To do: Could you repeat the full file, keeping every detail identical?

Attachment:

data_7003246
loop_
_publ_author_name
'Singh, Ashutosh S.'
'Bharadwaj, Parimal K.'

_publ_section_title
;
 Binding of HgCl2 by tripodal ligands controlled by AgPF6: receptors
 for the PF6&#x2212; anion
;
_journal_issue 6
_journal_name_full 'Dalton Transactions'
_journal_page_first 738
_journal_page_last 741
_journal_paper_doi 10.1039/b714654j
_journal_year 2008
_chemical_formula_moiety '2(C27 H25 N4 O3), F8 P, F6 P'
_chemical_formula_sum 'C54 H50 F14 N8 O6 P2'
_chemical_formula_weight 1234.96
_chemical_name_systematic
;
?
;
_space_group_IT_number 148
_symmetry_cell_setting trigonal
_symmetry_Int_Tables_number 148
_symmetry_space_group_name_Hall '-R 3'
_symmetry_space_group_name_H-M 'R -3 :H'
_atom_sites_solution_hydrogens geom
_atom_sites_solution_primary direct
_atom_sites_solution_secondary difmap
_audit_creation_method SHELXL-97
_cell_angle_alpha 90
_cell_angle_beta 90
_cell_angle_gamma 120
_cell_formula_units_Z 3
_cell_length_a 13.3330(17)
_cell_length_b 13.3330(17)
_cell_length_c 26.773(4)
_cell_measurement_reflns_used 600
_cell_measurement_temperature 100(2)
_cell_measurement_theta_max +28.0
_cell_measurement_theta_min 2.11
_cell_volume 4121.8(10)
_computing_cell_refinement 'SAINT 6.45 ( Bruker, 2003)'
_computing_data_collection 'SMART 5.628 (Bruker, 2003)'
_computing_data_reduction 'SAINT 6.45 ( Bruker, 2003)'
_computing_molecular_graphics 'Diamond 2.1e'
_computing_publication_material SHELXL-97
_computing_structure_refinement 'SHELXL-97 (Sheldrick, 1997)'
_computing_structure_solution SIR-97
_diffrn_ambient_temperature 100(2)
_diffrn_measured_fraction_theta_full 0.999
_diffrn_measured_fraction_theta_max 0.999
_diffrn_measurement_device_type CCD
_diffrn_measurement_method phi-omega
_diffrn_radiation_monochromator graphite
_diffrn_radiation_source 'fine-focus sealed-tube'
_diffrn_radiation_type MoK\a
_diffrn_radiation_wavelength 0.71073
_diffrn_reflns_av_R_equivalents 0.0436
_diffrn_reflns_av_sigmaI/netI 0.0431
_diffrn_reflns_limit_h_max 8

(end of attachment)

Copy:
data_7003246
loop_
_publ_author_name
'Singh, Ashutosh S.'
'Bharadwaj, Parimal K.'

_publ_section_title
;
 Binding of HgCl2 by tripodal ligands controlled by AgPF6: receptors
 for the PF6&#x2212; anion
;
_journal_issue 6
_journal_name_full 'Dalton Transactions'
_journal_page_first 738
_journal_page_last 741
_journal_paper_doi 10.1039/b714654j
_journal_year 2008
_chemical_formula_moiety '2(C27 H25 N4 O3), F8 P, F6 P'
_chemical_formula_sum 'C54 H50 F14 N8 O6 P2'
_chemical_formula_weight 1234.96
_chemical_name_systematic
;
?
;
_space_group_IT_number 148
_symmetry_cell_setting trigonal
_symmetry_Int_Tables_number 148
_symmetry_space_group_name_Hall '-R 3'
_symmetry_space_group_name_H-M 'R -3 :H'
_atom_sites_solution_hydrogens geom
_atom_sites_solution_primary direct
_atom_sites_solution_secondary difmap
_audit_creation_method SHELXL-97
_cell_angle_alpha 90
_cell_angle_beta 90
_cell_angle_gamma 120
_cell_formula_units_Z 3
_cell_length_a 13.3330(17)
_cell_length_b 13.3330(17)
_cell_length_c 26.773(4)
_cell_measurement_reflns_used 600
_cell_measurement_temperature 100(2)
_cell_measurement_theta_max +28.0
_cell_measurement_theta_min 2.11
_cell_volume 4121.8(10)
_computing_cell_refinement 'SAINT 6.45 ( Bruker, 2003)'
_computing_data_collection 'SMART 5.628 (Bruker, 2003)'
_computing_data_reduction 'SAINT 6.45 ( Bruker, 2003)'
_computing_molecular_graphics 'Diamond 2.1e'
_computing_publication_material SHELXL-97
_computing_structure_refinement 'SHELXL-97 (Sheldrick, 1997)'
_computing_structure_solution SIR-97
_diffrn_ambient_temperature 100(2)
_diffrn_measured_fraction_theta_full 0.999
_diffrn_measured_fraction_theta_max 0.999
_diffrn_measurement_device_type CCD
_diffrn_measurement_method phi-omega
_diffrn_radiation_monochromator graphite
_diffrn_radiation_source 'fine-focus sealed-tube'
_diffrn_radiation_type MoK\a
_diffrn_radiation_wavelength 0.71073
_diffrn_reflns_av_R_equivalents 0.0436
_diffrn_reflns_av_sigmaI/netI 0.0431
_diffrn_reflns_limit_h_max 8